V  P  R

Contemporary Poetry and Poetics




Bouvard’s poems are carefully crafted, rich
with imagery, and ringing with sound devices.

Marguerite Bouvard, a multidisciplinary writer who has published sixteen books, including non-fiction works in political science, psychology, spirituality, grief, illness, human rights, also writes fine contemporary poetry.  Her sixth and newest full-length collection, The Unpredictability of Light, touches on all her non-fiction subjects, especially the political.  Let me confess right now that “I, too, dislike it, political poetry, that is,” to deliberately misquote Miss Moore.  Usually, I find it didactic and shrill, smacking of over-earnestness and propaganda.  But what makes Bouvard’s work worth reading and re-reading is that she uses her lyric gifts to make the political into poetry, not diatribe.  She also uses these gifts to address issues of ecology and the planet, her place in her human family and in the family of man, the crucible of illness, and our temporal place in history, both personal and public.  In doing so, she creates new fusions:  the political-lyric, the eco-lyric, the social-lyric, and the spiritual-lyric, and she does it in a way that’s both original and memorable.
    For one thing, “politics” seems to be too restrictive a word to describe what she’s doing, as she’s casting a much wider net.  Mother Teresa said, “The problem with the world is that we draw our family circle too small.” Bouvard’s circle is large indeed; it encompasses her own family, with its European roots, and includes history’s ugly lessons, from pre-Castro Cuba to World War II; the post-911 present, with its unsolvable problems of immigration, homelessness, the morality of torture, the Iraq war and its aftermath, the dilemmas of Gaza and the Sudan, the bombings in London; and the future, represented by her granddaughters. None of these, with the exception of the last category, are the usual subjects of the lyric gaze, but that’s the strength of this book.
    “The New Barbarians,” for example, discusses how our politicians lie with language:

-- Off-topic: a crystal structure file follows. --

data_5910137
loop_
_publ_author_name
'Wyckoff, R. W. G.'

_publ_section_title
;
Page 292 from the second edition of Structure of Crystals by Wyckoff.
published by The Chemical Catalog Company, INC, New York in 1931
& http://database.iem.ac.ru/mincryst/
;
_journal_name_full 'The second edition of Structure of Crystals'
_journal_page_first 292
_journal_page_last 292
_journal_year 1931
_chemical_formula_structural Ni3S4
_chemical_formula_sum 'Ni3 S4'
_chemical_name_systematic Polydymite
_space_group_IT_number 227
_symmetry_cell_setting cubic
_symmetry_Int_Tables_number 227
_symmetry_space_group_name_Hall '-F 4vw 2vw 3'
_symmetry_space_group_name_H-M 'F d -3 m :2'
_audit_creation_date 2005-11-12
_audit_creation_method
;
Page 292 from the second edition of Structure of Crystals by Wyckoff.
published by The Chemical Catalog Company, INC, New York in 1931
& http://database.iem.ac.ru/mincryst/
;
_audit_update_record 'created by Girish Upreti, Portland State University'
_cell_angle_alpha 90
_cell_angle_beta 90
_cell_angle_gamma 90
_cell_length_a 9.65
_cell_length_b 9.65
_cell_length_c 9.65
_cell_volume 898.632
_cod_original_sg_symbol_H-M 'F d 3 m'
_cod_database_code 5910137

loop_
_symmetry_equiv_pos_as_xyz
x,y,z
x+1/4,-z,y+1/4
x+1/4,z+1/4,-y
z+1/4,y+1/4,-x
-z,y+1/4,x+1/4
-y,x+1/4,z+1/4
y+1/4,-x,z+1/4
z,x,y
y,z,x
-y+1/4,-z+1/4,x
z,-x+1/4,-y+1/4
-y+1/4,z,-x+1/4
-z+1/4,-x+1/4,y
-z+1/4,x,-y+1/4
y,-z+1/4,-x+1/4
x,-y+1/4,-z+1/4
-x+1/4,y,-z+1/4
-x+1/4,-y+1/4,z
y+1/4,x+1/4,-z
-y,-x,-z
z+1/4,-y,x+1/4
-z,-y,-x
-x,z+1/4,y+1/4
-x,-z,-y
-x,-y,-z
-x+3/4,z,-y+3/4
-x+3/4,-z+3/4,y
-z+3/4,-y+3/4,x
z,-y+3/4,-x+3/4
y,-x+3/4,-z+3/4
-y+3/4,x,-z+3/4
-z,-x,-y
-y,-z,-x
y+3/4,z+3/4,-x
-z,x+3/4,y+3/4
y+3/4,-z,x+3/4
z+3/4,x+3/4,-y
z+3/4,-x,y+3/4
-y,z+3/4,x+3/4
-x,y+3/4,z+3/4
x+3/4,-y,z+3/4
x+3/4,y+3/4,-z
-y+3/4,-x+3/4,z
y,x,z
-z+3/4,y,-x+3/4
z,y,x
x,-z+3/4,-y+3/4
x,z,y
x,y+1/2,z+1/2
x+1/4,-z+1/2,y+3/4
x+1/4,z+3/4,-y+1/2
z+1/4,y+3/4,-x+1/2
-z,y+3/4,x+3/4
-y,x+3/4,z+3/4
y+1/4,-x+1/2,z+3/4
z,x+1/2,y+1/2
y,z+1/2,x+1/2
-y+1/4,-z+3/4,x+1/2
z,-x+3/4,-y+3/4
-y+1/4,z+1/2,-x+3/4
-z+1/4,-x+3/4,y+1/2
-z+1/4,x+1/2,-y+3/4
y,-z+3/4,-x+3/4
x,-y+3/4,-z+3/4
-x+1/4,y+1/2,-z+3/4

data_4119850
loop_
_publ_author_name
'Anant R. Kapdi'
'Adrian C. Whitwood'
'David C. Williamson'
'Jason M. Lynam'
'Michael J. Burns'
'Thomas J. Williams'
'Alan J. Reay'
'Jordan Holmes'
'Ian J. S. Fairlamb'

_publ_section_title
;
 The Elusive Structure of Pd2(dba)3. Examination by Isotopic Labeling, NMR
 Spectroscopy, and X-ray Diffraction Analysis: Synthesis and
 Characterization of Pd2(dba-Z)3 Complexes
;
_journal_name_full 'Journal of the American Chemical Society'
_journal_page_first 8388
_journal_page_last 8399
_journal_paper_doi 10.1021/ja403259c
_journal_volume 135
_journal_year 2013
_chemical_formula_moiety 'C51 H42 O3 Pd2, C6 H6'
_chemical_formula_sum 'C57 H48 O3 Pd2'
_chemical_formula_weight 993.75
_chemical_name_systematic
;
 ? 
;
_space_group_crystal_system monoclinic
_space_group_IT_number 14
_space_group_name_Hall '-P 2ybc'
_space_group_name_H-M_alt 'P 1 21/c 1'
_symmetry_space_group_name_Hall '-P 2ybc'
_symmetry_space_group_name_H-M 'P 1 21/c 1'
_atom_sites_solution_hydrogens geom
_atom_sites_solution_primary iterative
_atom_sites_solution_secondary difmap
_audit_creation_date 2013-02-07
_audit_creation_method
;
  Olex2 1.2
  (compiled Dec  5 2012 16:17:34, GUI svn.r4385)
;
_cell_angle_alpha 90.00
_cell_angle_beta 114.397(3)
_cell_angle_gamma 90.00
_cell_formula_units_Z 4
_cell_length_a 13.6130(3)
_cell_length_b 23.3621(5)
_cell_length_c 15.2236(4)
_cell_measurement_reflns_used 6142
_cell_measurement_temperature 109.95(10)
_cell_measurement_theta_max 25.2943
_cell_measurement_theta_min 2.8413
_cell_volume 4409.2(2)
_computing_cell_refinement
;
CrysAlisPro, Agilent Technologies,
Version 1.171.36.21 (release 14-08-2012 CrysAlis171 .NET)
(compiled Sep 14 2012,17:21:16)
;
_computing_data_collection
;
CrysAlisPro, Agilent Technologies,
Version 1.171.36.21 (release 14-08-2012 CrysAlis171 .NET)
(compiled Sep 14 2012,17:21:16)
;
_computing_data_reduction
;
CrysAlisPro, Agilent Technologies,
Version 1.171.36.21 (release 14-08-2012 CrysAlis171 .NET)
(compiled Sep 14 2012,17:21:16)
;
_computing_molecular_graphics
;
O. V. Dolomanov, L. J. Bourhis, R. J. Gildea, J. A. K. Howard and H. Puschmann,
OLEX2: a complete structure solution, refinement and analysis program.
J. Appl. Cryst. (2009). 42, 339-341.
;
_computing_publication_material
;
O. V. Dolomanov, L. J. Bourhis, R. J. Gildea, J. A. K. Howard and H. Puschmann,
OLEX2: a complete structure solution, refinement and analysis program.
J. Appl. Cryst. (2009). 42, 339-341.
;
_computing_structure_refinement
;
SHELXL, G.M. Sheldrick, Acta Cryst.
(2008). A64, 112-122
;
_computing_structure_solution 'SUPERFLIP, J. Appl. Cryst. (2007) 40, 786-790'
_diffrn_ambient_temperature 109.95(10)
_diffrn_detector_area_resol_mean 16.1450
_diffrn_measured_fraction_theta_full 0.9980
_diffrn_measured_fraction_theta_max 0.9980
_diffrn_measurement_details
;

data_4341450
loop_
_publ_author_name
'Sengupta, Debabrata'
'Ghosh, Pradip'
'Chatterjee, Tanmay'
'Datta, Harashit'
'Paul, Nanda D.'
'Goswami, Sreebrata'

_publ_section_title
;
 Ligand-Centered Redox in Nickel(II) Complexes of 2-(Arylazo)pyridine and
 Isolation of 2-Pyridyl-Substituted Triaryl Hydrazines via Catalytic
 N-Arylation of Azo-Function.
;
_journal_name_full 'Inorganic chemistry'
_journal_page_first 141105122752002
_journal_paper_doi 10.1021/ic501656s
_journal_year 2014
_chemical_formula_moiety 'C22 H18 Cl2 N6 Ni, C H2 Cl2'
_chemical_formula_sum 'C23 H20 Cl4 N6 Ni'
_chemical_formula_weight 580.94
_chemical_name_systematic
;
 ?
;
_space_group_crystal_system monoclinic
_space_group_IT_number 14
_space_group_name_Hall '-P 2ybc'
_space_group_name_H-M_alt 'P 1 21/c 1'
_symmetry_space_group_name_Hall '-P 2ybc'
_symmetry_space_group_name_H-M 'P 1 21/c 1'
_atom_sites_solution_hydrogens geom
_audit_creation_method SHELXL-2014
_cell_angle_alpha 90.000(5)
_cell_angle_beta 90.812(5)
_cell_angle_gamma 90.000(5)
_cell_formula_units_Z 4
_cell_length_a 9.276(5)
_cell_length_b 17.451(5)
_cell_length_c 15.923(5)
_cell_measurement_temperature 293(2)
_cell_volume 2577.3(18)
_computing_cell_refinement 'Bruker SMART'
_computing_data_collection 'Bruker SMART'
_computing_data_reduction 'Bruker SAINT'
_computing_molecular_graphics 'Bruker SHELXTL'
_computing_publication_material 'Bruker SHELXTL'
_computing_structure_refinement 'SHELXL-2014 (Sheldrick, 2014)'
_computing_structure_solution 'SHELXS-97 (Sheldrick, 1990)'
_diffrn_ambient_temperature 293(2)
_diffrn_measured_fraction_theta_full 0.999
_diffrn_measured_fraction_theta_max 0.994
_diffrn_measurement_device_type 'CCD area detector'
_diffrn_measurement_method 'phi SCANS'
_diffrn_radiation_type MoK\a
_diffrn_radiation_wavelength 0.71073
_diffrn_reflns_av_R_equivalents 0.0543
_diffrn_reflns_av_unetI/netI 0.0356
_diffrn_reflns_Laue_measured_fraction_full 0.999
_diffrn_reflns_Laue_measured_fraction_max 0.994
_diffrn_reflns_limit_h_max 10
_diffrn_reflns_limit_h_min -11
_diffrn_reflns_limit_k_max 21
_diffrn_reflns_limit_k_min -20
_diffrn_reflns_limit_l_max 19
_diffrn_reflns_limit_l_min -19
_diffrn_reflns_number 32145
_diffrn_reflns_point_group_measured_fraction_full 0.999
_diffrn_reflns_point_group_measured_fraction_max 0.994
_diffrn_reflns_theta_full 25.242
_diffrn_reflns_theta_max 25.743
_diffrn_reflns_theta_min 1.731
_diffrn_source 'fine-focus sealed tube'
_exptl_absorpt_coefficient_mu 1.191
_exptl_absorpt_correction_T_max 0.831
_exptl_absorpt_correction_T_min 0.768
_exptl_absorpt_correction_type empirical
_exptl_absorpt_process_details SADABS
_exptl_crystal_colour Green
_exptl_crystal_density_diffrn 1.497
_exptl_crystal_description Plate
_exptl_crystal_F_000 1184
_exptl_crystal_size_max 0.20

. . . Men
        in well-pressed suits and carrying briefcases
        slipped from their high-rise offices
        and entered the wide open gates
        of our city. . . . They spoke to us
        about new dangers.  They told us all
        would be well now and we believed them.
        They spoke a language
        we thought we understood, assuring us
        we would be safe now
        from the barbarians far across the world.

This use of language to spread fear and flame the fires against “the other” speaks especially to our Orange Alert era.  And yet even in “a heightened alert,” where it seems “the enemy is everywhere,”
. . .a moment can redeem us: 

        . . . a pair of monarch butterflies
        swooping and weaving in tremulous
        foreplay, then soaring above the trees,
        reminding us that we too are citizens
        of the sky, the wind, the light.
            [“My Country”]

What is striking about this passage is how it acts as an antidote to political cant, grounded as it is in the material and natural world. 

In “One Body,” we see that

        Dawn embraces even those
        who claim to stand apart:
        commanders ramming their bulldozers
        into olive groves and peaceful houses
        because they were near the border

and it embraces even the ones “dragging naked prisoners / along the dank corridors of their laughter.”  Without an ounce of preachiness, Bouvard takes the tender coming of the day, the black deeds at Guantanamo, and lets them reverberate in the reader’s mind,  reminding us, “We are not separate; we are interdependent.” (“The Buddha”)
    This strategy is one Bouvard employs with great effectiveness throughout the book, juxtaposition, or point/counterpoint.  First she gives you the setup:

        . . . [a]small mountain town with lyric fountains
        and green squares, a main street
        spangled with parfumeries, patisseries, artisanales

Then she gives you the contrast:

        . . . But everything is changing.  On the back streets
        Kabobs is splayed on the windows of the cafés,
        and women in chadors hang out their laundry
        on cluttered terraces.  There is a Carrefour,
        the French Wal-Mart, a city in itself.

And then, the indictment:

        And although the mountains spread their wings,
        there’s no room for Orhan, Fazil, Nazim, or Saleh. . . .
        teenagers caught between two worlds,
        wanting to be visible, wanting to have their say.

She doesn’t belabor the comparisons or hit us over the head with these situations; instead, she invites the reader to draw her own conclusions.
    Part of these conclusions leads us to think about who is our brother.  For even in paradise (“Maui”), when Bouvard shows us “the sky’s drunken beauty,” the beach “alive with the smell / of wood fire and grilled fish,” the world’s misery intrudes:  “a man with tangled hair” and “tattered shorts,” “the pages of his life / written in a language only he can read.” This hopelessness “lays its palm / on my heart like a burning coal.”